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Half Mary in 6 mos?

teigyr2010-05-02 01:36:36 +0000 #1
I was looking at a race that had a half marathon and a 5K. It's womens only and states that the course will close late due to walkers and the last 5 miles are on a trail. It doesn't seem too high pressure.

I was thinking it'd be fun to do the 5K but DH asked why I wouldn't do the half. I'm running 10-15 miles a week right now. My long day is 5.5-6 miles. The race is in 6 months. While I'm competitive, I raced enough in my past life to not want that kind of stress so I wouldn't be hoping or wanting to place. I only want to have fun, not be last (or in the last 3rd, maybe) and not feel like &*^% though I know sometimes that just happens.

The 5k would be fun but it wouldn't be challenging. The half would be challenging and more of an accomplishment. I like accomplishments.

Could I be ready for it? Today I rode 20 miles and ran 3.5 miles and really, I could've gone longer. I know that riding is different than running but my body is getting used to extended periods of exercise.
kiwi girl2010-05-02 01:47:29 +0000 #2
I think you could easily do it.

Just as an example there is this training program www.halhigdon.com/halfmarathon/novice.htm that takes people from running less than you are now to a half marathon in 3 months. I'm not saying you would want to use this program exactly (you'd almost certainly want to do more cross training than is there) but it does show that you have heaps of time to build up
Wahine2010-05-02 02:02:18 +0000 #3
You could totally do it. No problem. You have 6 months, you're running 5 to 6 now. That means you have 22 weeks before tapering. You could increase your long runs on the weekend by 1/2 a mile (easily doable) and still have rest weeks and a 2 week planned taper.

Let me know if you have specific questions. We can work something out for you.
Deborajen2010-05-02 01:54:01 +0000 #4
Before my first half mary, an experienced marathoner asked me:

1. How long have you been running?

2. How many miles per week do you run?

3. What is your training program?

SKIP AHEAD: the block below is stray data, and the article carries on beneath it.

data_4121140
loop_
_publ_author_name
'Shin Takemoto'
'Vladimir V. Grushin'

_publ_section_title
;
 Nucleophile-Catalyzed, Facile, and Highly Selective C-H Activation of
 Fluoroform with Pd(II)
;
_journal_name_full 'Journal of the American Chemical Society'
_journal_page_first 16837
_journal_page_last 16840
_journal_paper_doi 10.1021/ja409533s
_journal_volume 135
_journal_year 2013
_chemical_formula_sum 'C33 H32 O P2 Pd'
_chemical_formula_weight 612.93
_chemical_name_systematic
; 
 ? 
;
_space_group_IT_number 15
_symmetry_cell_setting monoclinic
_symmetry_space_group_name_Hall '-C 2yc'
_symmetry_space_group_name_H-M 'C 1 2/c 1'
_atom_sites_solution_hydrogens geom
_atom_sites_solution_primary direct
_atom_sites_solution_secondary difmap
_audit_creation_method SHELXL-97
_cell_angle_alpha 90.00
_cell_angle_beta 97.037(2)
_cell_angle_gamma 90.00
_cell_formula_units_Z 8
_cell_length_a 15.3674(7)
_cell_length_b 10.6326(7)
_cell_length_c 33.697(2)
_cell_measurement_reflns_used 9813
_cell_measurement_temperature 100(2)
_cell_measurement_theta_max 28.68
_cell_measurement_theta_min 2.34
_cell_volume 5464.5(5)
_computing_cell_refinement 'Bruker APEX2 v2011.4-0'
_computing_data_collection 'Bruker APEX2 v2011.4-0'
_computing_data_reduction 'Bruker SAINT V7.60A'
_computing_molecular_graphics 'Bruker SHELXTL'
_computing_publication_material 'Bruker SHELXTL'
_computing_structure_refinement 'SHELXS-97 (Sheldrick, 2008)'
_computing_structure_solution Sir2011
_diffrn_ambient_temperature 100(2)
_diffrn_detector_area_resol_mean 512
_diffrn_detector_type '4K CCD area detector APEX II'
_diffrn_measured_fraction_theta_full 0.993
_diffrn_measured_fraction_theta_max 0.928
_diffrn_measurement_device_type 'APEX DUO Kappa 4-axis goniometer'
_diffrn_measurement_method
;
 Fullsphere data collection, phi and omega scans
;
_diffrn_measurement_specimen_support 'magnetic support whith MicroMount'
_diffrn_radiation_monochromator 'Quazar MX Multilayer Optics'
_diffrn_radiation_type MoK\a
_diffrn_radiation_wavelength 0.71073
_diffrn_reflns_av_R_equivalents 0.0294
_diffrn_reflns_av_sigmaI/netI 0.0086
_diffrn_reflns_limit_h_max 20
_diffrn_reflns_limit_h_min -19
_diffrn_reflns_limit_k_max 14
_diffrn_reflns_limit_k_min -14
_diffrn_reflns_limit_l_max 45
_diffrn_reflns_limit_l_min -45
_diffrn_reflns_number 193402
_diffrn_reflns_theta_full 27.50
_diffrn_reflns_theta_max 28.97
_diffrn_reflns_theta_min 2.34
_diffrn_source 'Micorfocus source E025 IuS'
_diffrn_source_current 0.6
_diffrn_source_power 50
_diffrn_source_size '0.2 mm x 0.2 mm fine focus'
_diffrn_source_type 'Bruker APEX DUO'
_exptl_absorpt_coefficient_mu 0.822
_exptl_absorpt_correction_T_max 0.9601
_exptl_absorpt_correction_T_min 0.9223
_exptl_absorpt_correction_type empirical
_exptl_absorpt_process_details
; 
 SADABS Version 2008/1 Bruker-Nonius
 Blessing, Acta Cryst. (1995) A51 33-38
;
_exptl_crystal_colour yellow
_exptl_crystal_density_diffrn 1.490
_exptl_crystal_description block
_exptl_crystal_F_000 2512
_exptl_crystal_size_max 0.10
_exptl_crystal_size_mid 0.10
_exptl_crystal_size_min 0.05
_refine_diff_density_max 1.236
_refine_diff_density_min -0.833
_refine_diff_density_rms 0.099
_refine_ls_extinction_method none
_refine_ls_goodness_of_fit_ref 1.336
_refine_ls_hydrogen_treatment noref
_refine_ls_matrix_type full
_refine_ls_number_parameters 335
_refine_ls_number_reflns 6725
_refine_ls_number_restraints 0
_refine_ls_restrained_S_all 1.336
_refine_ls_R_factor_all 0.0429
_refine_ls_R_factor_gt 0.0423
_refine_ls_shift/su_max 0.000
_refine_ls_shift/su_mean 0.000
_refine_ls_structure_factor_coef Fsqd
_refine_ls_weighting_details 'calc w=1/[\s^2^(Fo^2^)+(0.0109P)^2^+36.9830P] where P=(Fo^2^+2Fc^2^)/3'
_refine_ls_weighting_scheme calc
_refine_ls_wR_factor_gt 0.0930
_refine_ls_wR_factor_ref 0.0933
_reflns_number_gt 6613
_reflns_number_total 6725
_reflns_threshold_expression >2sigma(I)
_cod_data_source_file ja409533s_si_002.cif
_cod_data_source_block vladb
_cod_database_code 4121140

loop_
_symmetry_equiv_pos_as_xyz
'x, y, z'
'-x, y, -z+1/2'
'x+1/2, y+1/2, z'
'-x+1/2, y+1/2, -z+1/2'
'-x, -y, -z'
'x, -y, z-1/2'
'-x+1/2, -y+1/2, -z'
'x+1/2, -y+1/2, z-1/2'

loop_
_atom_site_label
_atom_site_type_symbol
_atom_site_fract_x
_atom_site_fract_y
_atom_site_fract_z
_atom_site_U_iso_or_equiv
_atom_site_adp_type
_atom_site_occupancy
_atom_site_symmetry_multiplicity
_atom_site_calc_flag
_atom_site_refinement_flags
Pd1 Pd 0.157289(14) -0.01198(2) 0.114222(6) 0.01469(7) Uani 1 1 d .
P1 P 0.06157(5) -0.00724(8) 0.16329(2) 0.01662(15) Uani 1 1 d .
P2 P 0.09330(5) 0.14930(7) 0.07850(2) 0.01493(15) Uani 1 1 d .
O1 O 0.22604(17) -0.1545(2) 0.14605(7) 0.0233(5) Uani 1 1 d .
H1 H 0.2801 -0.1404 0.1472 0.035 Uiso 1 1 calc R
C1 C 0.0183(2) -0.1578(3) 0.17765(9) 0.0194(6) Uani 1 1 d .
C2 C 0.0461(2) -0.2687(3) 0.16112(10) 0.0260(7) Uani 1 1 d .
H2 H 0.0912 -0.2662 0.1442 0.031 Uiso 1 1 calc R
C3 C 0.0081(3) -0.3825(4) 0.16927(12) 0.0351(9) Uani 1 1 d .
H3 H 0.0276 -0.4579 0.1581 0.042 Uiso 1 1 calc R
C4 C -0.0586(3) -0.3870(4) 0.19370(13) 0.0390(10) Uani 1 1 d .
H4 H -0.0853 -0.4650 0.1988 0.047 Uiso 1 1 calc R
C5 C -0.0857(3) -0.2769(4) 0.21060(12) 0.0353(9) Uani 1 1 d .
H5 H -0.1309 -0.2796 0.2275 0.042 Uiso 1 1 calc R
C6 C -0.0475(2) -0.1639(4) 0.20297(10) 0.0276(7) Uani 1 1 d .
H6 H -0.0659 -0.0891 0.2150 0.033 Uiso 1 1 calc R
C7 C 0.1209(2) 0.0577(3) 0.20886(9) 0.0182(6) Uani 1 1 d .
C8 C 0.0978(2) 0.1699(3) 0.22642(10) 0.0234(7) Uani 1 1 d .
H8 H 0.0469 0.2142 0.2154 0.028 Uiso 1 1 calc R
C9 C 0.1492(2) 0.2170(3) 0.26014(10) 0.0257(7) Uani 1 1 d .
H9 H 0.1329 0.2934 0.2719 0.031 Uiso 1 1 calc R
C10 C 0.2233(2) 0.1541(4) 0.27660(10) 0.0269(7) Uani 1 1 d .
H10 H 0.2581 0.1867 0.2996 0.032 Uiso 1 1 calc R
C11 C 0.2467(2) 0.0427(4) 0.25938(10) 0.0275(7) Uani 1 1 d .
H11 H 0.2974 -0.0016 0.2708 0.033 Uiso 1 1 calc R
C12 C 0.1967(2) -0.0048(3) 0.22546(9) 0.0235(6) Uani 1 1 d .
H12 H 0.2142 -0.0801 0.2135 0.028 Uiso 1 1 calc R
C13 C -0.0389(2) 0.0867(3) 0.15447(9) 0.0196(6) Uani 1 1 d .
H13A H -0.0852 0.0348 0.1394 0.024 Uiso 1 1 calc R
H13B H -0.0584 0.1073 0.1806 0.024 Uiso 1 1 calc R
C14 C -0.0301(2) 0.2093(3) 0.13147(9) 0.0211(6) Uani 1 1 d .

Those were very good questions. I've heard numerous times that it's not a good idea to take on an ambitious running distance event (marathon or half marathon, or even a 10K) without at least a year of regular running under your belt. The longer I run (almost 6 years now), the more I believe this. Running pounds your body. It's best to build up everything - speed, distance, and any big changes like hills, etc. - gradually, or you'll suddenly pay for it for a long time.

Weekly mileage is important. It's a big part of training your body for endurance, along with the weekly long easy - and I stress easy - run.

A good training program is a must. Slow increases, rest weeks, and a taper prior to the event are all important elements. I found a good training program on the Runners' World website, and there are many others online and in books.

If you have all of the above, you should be well on your way. If not, some people try it and pull it off anyway, but the majority aren't able. I don't consider myself an expert by any means, but I have a little experience. (and want to have a lot more!) I love running and enjoy seeing other people get into it and have fun with it, too. Prepare well and go for it!

Deb
limewave2010-05-02 02:51:37 +0000 #5
You can do it! Especially if you follow a training program. It sounds like you run pretty regularly already, so as long as you ease into the mileage, you should be fine.

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